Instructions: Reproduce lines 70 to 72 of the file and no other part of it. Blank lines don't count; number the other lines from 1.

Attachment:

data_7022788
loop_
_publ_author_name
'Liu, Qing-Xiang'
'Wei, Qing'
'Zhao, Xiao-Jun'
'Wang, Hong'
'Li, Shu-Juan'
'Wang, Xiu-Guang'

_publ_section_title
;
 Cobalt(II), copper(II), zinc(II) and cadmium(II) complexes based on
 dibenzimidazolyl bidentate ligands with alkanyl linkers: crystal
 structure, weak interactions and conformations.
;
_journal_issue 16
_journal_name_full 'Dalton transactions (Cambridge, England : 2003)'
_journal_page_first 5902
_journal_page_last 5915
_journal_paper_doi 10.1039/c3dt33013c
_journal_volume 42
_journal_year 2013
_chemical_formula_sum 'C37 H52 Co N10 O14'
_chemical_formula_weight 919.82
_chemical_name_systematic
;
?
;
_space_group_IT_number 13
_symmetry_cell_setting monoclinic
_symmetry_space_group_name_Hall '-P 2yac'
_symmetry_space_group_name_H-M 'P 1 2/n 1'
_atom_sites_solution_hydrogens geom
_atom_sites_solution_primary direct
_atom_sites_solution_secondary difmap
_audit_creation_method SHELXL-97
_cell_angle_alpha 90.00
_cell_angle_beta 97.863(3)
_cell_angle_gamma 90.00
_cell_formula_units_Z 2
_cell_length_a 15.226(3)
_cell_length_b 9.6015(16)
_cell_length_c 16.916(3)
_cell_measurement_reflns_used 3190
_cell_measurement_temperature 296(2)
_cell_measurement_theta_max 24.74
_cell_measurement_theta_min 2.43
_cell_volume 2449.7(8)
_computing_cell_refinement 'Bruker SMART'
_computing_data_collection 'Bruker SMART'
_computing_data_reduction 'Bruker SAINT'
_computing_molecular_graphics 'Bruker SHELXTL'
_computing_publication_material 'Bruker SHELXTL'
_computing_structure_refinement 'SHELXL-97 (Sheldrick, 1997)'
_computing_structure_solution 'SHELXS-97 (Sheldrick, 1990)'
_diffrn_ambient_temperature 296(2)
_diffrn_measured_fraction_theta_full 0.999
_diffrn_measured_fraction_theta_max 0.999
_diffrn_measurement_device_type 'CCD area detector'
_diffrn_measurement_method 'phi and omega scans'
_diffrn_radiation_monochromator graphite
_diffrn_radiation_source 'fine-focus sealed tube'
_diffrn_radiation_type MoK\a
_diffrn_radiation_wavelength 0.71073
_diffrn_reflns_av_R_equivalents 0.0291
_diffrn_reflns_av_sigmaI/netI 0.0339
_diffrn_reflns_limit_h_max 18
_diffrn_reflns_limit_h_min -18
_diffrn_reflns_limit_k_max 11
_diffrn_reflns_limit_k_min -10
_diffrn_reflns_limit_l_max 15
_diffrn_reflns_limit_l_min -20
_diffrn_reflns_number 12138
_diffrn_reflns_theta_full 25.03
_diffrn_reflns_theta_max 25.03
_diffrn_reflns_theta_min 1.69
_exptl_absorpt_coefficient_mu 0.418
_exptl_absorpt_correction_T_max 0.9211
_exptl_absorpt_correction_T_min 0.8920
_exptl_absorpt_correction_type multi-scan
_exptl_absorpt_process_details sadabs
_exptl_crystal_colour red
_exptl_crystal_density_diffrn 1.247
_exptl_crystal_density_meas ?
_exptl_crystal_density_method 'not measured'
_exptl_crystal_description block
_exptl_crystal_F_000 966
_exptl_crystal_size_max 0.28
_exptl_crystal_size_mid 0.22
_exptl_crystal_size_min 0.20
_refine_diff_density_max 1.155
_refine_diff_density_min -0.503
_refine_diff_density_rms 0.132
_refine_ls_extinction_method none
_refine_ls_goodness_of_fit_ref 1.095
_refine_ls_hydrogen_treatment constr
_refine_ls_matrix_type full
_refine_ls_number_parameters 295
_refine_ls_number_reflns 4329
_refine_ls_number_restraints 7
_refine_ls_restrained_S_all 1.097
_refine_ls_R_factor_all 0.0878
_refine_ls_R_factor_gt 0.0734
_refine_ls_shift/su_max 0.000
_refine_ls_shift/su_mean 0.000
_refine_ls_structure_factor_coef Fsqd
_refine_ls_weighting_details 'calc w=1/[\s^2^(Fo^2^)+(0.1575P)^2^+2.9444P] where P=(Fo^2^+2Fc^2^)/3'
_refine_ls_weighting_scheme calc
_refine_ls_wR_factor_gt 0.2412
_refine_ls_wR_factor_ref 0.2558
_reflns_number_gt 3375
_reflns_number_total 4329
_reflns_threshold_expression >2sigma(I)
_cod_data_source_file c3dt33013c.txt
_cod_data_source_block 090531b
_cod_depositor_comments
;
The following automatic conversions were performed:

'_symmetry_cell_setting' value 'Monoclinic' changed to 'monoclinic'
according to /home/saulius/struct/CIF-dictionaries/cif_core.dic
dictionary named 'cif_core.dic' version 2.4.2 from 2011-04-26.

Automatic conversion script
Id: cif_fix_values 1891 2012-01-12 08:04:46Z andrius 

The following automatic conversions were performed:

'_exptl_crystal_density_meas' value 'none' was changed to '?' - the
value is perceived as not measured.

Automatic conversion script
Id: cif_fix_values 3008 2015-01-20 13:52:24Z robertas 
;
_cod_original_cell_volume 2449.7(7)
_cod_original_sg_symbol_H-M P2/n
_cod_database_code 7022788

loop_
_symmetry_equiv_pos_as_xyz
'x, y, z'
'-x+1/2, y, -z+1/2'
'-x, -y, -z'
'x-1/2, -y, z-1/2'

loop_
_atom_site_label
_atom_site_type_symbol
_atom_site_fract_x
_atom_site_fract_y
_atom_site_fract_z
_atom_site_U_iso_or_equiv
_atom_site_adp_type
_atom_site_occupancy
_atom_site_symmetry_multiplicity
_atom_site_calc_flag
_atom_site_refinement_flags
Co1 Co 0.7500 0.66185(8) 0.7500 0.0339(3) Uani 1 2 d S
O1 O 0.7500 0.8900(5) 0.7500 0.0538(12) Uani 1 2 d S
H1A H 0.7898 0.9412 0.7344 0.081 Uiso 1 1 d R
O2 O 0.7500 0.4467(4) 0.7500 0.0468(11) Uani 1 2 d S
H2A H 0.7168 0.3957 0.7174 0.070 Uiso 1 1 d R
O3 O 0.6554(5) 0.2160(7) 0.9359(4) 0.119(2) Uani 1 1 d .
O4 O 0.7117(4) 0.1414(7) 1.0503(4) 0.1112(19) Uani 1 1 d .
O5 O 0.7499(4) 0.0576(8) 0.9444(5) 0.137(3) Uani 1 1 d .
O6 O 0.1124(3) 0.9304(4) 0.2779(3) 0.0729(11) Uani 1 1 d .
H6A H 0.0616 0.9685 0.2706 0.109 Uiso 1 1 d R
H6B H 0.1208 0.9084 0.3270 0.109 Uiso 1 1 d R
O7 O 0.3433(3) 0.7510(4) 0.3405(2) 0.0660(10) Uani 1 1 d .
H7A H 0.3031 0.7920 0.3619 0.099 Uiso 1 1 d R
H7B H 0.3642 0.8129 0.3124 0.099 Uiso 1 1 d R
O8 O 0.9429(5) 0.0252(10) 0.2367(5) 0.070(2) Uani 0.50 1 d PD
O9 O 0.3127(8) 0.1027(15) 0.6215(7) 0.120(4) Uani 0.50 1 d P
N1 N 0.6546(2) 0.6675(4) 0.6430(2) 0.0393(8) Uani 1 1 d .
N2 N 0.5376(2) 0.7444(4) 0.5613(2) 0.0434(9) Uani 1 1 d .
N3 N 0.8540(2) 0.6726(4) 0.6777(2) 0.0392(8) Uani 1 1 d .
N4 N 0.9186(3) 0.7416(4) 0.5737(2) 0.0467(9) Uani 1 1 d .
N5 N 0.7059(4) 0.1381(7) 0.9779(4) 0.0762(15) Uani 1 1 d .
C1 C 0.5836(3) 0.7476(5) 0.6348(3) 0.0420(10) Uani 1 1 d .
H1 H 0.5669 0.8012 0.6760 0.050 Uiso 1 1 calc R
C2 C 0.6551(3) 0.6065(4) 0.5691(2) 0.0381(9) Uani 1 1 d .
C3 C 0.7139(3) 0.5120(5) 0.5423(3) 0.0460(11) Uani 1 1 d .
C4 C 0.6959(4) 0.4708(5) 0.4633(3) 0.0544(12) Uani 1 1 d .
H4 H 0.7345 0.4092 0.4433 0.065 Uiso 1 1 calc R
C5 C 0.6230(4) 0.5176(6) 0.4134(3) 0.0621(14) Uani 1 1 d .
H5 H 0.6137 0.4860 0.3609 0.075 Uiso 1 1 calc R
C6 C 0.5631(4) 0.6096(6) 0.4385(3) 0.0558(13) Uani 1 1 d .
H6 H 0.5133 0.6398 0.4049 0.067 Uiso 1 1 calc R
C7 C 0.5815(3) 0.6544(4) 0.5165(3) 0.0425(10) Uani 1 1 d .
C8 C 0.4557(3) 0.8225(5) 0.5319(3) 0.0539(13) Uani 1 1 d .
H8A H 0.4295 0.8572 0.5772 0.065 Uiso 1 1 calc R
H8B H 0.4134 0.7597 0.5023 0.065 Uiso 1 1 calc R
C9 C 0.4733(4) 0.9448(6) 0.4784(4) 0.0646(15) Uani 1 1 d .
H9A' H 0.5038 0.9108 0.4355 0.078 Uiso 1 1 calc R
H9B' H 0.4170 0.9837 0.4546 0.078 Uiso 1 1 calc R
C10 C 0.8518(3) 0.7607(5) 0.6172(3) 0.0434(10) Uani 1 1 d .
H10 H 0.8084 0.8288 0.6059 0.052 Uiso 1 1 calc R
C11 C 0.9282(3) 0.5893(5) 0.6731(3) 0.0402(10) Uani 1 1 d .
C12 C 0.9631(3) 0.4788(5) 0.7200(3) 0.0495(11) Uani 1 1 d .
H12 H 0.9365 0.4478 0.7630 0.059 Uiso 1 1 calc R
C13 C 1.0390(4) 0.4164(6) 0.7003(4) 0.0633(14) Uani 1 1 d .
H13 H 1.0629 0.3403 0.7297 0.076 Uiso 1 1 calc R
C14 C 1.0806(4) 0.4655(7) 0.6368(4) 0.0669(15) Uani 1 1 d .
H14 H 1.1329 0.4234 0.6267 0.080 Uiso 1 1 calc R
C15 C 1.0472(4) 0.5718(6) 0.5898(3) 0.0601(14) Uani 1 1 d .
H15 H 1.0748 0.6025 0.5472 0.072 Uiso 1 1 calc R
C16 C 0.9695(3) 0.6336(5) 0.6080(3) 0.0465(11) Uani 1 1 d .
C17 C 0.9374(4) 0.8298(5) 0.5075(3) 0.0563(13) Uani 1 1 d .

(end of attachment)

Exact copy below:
_diffrn_reflns_limit_k_min -10
_diffrn_reflns_limit_l_max 15
_diffrn_reflns_limit_l_min -20